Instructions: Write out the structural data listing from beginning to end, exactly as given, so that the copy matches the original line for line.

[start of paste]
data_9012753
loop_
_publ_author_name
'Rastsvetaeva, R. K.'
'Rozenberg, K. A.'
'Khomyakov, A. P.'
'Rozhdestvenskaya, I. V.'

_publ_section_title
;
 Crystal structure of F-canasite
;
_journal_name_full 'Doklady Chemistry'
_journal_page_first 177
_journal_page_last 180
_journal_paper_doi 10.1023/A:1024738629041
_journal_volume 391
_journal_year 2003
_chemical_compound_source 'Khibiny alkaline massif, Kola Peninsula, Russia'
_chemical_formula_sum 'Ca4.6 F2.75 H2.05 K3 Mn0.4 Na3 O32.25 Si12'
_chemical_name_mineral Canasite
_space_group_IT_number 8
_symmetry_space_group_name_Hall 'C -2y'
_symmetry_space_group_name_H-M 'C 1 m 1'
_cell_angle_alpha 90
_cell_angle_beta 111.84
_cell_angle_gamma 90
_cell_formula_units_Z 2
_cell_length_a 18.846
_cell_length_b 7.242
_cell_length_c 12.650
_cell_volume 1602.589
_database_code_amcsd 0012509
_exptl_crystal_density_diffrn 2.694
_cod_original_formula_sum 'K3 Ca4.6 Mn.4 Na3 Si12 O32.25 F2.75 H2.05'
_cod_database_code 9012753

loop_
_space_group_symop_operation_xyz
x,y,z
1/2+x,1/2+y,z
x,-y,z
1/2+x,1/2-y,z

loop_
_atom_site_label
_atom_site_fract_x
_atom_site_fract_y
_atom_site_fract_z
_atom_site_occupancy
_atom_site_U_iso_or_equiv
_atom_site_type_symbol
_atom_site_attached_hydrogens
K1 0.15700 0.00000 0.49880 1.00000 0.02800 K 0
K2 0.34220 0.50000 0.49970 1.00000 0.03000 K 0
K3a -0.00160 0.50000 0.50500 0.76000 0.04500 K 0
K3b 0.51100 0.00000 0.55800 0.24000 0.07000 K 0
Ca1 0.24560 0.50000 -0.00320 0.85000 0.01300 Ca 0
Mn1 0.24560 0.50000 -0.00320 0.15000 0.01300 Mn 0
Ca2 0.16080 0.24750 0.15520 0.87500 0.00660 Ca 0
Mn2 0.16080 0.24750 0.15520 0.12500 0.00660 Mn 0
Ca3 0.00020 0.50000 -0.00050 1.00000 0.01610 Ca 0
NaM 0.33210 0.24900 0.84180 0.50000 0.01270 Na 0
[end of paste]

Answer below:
data_9012753
loop_
_publ_author_name
'Rastsvetaeva, R. K.'
'Rozenberg, K. A.'
'Khomyakov, A. P.'
'Rozhdestvenskaya, I. V.'

_publ_section_title
;
 Crystal structure of F-canasite
;
_journal_name_full 'Doklady Chemistry'
_journal_page_first 177
_journal_page_last 180
_journal_paper_doi 10.1023/A:1024738629041
_journal_volume 391
_journal_year 2003
_chemical_compound_source 'Khibiny alkaline massif, Kola Peninsula, Russia'
_chemical_formula_sum 'Ca4.6 F2.75 H2.05 K3 Mn0.4 Na3 O32.25 Si12'
_chemical_name_mineral Canasite
_space_group_IT_number 8
_symmetry_space_group_name_Hall 'C -2y'
_symmetry_space_group_name_H-M 'C 1 m 1'
_cell_angle_alpha 90
_cell_angle_beta 111.84
_cell_angle_gamma 90
_cell_formula_units_Z 2
_cell_length_a 18.846
_cell_length_b 7.242
_cell_length_c 12.650
_cell_volume 1602.589
_database_code_amcsd 0012509
_exptl_crystal_density_diffrn 2.694
_cod_original_formula_sum 'K3 Ca4.6 Mn.4 Na3 Si12 O32.25 F2.75 H2.05'
_cod_database_code 9012753

loop_
_space_group_symop_operation_xyz
x,y,z
1/2+x,1/2+y,z
x,-y,z
1/2+x,1/2-y,z

loop_
_atom_site_label
_atom_site_fract_x
_atom_site_fract_y
_atom_site_fract_z
_atom_site_occupancy
_atom_site_U_iso_or_equiv
_atom_site_type_symbol
_atom_site_attached_hydrogens
K1 0.15700 0.00000 0.49880 1.00000 0.02800 K 0
K2 0.34220 0.50000 0.49970 1.00000 0.03000 K 0
K3a -0.00160 0.50000 0.50500 0.76000 0.04500 K 0
K3b 0.51100 0.00000 0.55800 0.24000 0.07000 K 0
Ca1 0.24560 0.50000 -0.00320 0.85000 0.01300 Ca 0
Mn1 0.24560 0.50000 -0.00320 0.15000 0.01300 Mn 0
Ca2 0.16080 0.24750 0.15520 0.87500 0.00660 Ca 0
Mn2 0.16080 0.24750 0.15520 0.12500 0.00660 Mn 0
Ca3 0.00020 0.50000 -0.00050 1.00000 0.01610 Ca 0
NaM 0.33210 0.24900 0.84180 0.50000 0.01270 Na 0